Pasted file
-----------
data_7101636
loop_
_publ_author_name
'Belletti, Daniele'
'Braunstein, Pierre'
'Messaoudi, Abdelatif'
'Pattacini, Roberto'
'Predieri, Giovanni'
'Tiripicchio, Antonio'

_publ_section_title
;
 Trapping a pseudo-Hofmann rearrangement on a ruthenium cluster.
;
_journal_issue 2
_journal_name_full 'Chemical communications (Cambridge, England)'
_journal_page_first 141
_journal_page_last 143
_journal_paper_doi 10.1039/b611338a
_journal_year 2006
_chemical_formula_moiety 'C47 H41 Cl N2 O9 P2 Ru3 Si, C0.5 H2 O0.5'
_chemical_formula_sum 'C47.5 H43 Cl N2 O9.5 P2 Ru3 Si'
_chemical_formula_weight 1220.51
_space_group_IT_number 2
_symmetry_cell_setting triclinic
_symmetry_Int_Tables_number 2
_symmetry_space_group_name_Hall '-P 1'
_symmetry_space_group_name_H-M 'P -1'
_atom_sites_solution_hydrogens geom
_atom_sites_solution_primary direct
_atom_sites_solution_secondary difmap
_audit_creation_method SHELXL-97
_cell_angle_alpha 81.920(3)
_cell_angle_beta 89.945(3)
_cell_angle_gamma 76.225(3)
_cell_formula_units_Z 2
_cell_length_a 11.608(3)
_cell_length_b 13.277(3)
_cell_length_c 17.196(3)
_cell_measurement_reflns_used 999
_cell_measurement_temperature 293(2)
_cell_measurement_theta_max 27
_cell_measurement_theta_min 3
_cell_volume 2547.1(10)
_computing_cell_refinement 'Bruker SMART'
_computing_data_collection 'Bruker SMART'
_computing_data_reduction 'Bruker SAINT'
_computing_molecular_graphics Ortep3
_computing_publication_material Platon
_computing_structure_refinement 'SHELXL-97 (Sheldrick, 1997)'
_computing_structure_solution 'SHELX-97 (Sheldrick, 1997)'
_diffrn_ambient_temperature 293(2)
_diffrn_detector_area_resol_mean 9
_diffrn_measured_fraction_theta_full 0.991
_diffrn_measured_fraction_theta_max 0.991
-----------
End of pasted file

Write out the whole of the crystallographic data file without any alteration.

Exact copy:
data_7101636
loop_
_publ_author_name
'Belletti, Daniele'
'Braunstein, Pierre'
'Messaoudi, Abdelatif'
'Pattacini, Roberto'
'Predieri, Giovanni'
'Tiripicchio, Antonio'

_publ_section_title
;
 Trapping a pseudo-Hofmann rearrangement on a ruthenium cluster.
;
_journal_issue 2
_journal_name_full 'Chemical communications (Cambridge, England)'
_journal_page_first 141
_journal_page_last 143
_journal_paper_doi 10.1039/b611338a
_journal_year 2006
_chemical_formula_moiety 'C47 H41 Cl N2 O9 P2 Ru3 Si, C0.5 H2 O0.5'
_chemical_formula_sum 'C47.5 H43 Cl N2 O9.5 P2 Ru3 Si'
_chemical_formula_weight 1220.51
_space_group_IT_number 2
_symmetry_cell_setting triclinic
_symmetry_Int_Tables_number 2
_symmetry_space_group_name_Hall '-P 1'
_symmetry_space_group_name_H-M 'P -1'
_atom_sites_solution_hydrogens geom
_atom_sites_solution_primary direct
_atom_sites_solution_secondary difmap
_audit_creation_method SHELXL-97
_cell_angle_alpha 81.920(3)
_cell_angle_beta 89.945(3)
_cell_angle_gamma 76.225(3)
_cell_formula_units_Z 2
_cell_length_a 11.608(3)
_cell_length_b 13.277(3)
_cell_length_c 17.196(3)
_cell_measurement_reflns_used 999
_cell_measurement_temperature 293(2)
_cell_measurement_theta_max 27
_cell_measurement_theta_min 3
_cell_volume 2547.1(10)
_computing_cell_refinement 'Bruker SMART'
_computing_data_collection 'Bruker SMART'
_computing_data_reduction 'Bruker SAINT'
_computing_molecular_graphics Ortep3
_computing_publication_material Platon
_computing_structure_refinement 'SHELXL-97 (Sheldrick, 1997)'
_computing_structure_solution 'SHELX-97 (Sheldrick, 1997)'
_diffrn_ambient_temperature 293(2)
_diffrn_detector_area_resol_mean 9
_diffrn_measured_fraction_theta_full 0.991
_diffrn_measured_fraction_theta_max 0.991